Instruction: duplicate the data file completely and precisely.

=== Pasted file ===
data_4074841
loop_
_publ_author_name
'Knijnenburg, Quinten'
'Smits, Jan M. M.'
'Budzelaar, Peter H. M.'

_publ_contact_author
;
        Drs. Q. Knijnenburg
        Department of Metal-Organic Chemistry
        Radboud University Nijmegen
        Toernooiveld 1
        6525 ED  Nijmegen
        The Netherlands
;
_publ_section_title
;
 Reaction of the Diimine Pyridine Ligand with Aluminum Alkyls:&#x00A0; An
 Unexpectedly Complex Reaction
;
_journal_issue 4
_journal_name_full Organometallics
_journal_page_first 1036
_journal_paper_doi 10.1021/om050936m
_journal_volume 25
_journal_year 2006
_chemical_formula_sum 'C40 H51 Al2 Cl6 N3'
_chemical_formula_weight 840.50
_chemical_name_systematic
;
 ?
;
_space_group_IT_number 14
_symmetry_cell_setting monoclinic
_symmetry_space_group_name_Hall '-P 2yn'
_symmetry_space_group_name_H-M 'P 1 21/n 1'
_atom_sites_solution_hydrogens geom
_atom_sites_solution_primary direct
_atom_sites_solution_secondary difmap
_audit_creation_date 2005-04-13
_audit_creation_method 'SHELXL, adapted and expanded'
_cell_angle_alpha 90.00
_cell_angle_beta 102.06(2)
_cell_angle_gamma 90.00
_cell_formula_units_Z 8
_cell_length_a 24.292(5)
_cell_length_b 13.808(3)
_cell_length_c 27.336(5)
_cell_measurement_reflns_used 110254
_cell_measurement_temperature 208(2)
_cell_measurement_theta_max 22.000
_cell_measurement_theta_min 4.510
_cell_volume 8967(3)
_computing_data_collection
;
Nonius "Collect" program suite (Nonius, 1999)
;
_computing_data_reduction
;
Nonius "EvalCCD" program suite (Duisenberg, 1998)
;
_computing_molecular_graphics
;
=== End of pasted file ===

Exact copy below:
data_4074841
loop_
_publ_author_name
'Knijnenburg, Quinten'
'Smits, Jan M. M.'
'Budzelaar, Peter H. M.'

_publ_contact_author
;
        Drs. Q. Knijnenburg
        Department of Metal-Organic Chemistry
        Radboud University Nijmegen
        Toernooiveld 1
        6525 ED  Nijmegen
        The Netherlands
;
_publ_section_title
;
 Reaction of the Diimine Pyridine Ligand with Aluminum Alkyls:&#x00A0; An
 Unexpectedly Complex Reaction
;
_journal_issue 4
_journal_name_full Organometallics
_journal_page_first 1036
_journal_paper_doi 10.1021/om050936m
_journal_volume 25
_journal_year 2006
_chemical_formula_sum 'C40 H51 Al2 Cl6 N3'
_chemical_formula_weight 840.50
_chemical_name_systematic
;
 ?
;
_space_group_IT_number 14
_symmetry_cell_setting monoclinic
_symmetry_space_group_name_Hall '-P 2yn'
_symmetry_space_group_name_H-M 'P 1 21/n 1'
_atom_sites_solution_hydrogens geom
_atom_sites_solution_primary direct
_atom_sites_solution_secondary difmap
_audit_creation_date 2005-04-13
_audit_creation_method 'SHELXL, adapted and expanded'
_cell_angle_alpha 90.00
_cell_angle_beta 102.06(2)
_cell_angle_gamma 90.00
_cell_formula_units_Z 8
_cell_length_a 24.292(5)
_cell_length_b 13.808(3)
_cell_length_c 27.336(5)
_cell_measurement_reflns_used 110254
_cell_measurement_temperature 208(2)
_cell_measurement_theta_max 22.000
_cell_measurement_theta_min 4.510
_cell_volume 8967(3)
_computing_data_collection
;
Nonius "Collect" program suite (Nonius, 1999)
;
_computing_data_reduction
;
Nonius "EvalCCD" program suite (Duisenberg, 1998)
;
_computing_molecular_graphics
;